At the writing of this article, it is still cold and wintry. We are liturgically still in Ordinary Time; but I want to turn to the upcoming season of grace that we call Lent. The associations I have in this season are ones of ‘doing without things’, a sort of enforced limitation that exists partly because I recognize a need for improvement in some area or the need to abstain from something that has become a little too ‘necessary’ to me.
However, one of the associations that I like best about Lent is the connection our English word has with the German word for spring: Lenz. At first, it seems an odd connection; but on closer examination, we can see interesting parallels: in the spring, the sap starts flowing. A good gardener prunes the bushes so that the new energy goes where it can do the most good and produce the most fruit. Just the same, when we fast and give up things: we prune away from our lives the unnecessary branches that just take the sap and use it only on fruitless leaves. We give up, we fast.
We also grow, though. The almsgiving part of Lent, while very sacrificial, also has the sense of going beyond the ordinary. We try to expand the horizons of our love beyond the family and our friends, beyond duty, beyond the expected. We try to reach out to the forgotten, the distant, and the silent needy that are so marginalized by the ‘warp and woof’ of our commercialized perspectives as to be rendered mute. When we used to fill our mite boxes or, today, fill our rice bowl boxes, we are making ourselves concerned about those who do not make themselves known to us. If we had no Lenten discipline, we could easily forget the people who do not appear on our doorsteps to elicit our compassion. These silent and invisible ones do have a claim on our concern but they can easily be avoided in our breakneck speedy ways. We proclaim these people our brothers and sisters even though we do not know them at all. Yet they still exist and I am still responsible for them.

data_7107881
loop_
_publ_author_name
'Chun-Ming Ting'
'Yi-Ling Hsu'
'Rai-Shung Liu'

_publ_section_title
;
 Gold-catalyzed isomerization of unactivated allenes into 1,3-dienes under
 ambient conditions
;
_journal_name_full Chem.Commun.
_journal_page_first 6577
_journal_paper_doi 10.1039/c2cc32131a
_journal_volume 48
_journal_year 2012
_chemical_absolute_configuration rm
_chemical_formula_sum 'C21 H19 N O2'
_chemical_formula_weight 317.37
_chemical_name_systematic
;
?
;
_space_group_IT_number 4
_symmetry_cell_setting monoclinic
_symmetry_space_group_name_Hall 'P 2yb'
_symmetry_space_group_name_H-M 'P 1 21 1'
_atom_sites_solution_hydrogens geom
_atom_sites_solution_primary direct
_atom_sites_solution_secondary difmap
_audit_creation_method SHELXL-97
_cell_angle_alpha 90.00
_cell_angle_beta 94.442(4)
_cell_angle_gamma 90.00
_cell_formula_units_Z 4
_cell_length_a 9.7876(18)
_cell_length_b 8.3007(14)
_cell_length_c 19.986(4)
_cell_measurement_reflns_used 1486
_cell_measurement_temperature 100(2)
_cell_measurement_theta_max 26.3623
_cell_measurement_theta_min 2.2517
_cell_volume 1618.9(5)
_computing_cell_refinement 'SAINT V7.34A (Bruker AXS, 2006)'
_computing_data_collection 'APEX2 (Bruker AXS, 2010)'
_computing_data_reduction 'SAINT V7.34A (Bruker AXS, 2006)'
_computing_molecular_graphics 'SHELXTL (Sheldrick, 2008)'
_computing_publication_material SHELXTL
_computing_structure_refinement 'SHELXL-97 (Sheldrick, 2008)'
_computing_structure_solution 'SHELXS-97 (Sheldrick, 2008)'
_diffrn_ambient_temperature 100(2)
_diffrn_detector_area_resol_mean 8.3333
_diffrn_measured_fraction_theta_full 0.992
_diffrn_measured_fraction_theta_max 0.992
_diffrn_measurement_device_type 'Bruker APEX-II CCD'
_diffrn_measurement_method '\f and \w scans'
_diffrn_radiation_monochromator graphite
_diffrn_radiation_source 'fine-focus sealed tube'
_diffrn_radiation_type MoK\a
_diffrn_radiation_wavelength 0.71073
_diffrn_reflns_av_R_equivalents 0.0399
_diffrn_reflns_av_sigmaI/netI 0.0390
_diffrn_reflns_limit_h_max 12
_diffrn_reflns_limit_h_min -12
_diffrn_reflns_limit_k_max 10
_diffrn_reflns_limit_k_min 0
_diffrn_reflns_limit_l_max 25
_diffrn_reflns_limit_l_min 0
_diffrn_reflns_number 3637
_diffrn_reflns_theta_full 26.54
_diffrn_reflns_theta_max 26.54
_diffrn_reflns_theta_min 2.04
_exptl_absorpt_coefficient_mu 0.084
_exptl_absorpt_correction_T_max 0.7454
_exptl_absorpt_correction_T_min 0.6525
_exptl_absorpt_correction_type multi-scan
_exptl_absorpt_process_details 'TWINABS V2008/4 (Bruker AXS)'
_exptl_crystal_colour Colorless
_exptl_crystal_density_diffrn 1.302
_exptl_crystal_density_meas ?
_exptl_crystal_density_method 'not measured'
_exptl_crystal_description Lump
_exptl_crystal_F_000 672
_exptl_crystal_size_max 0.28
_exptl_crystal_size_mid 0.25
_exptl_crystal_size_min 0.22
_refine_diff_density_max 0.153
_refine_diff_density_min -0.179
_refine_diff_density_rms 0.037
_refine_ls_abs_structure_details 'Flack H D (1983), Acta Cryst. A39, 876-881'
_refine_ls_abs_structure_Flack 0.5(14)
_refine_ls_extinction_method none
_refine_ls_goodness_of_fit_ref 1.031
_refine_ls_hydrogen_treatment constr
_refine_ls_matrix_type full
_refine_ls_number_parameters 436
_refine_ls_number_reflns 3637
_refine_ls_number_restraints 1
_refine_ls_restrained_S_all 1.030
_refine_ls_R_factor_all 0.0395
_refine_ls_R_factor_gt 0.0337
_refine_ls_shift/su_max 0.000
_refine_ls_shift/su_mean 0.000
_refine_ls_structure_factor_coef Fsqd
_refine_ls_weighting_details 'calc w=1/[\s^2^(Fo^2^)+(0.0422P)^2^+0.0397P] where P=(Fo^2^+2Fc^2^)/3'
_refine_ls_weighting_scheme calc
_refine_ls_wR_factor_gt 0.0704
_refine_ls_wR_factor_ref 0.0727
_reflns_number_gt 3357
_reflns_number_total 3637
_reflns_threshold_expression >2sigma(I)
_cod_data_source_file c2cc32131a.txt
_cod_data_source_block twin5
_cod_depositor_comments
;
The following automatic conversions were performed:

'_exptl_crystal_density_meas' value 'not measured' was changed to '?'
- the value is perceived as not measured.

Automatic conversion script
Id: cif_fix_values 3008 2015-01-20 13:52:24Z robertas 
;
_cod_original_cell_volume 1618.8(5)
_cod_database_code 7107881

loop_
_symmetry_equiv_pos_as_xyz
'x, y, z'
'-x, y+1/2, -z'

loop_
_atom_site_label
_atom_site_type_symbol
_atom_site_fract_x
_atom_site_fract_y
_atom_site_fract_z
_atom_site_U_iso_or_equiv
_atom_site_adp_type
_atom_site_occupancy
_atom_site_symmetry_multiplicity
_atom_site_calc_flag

Therefore, Lent is not just a time for pruning and cutting away the unchristian and dead parts of our lives that cannot communicate the Divine; but it is a time of growth symbolized by the generosity of Almsgiving.
This more positive part of growth, joined with the negative pruning image, can together be seen in the third way of celebrating Lent and our own growth in Christ: prayer. We normally increase our times of prayer during Lent. In order to do this, we have to cut back on something since the added time is required. For example, instead of sleeping a little later, I get up for daily Mass. Or, instead of watching TV, I spend the time reading a spiritually themed book.
One cannot emphasize enough the importance of real spiritually nourishing input for the Catholic soul adrift in these secular times. If we look on what provides input of thought and motivation in our world, we can very easily and very understandably be alarmed. So much is unreligious, or even antireligious, in the content of our world. The movies we see, the TV we are exposed to, the commercialism of the internet as well as the loss of real occasions of spiritual and religious times (gone are the family rosaries, the processions with the Blessed Sacrament, the prime-time programs like those of Bishop Sheen). All this makes for a dangerous secularization that all but suffocates the spiritual self.
The positive is that because of our religious freedom, there are plenty of books, religious programing (Net TV and EWTN) and opportunities to engage in religious conversation (not to mention the fact that parishes are free to program whatever they want regarding the Faith) that makes it possible to create a counteroffensive to the casual drift of our times.
However, the motivation, the time, and the effort must be there; and here is where the gift of Lent achieves its most generous opportunity. We can exercise the will concerning the spirit and devise a program of redirection and growth using the traditional categories of Prayer, Fasting and Almsgiving, which can allow God to ‘save’ us from the stultifying effects of the desert landscape of the earthly city.
Lent can truly be a springtime of growth for all of us!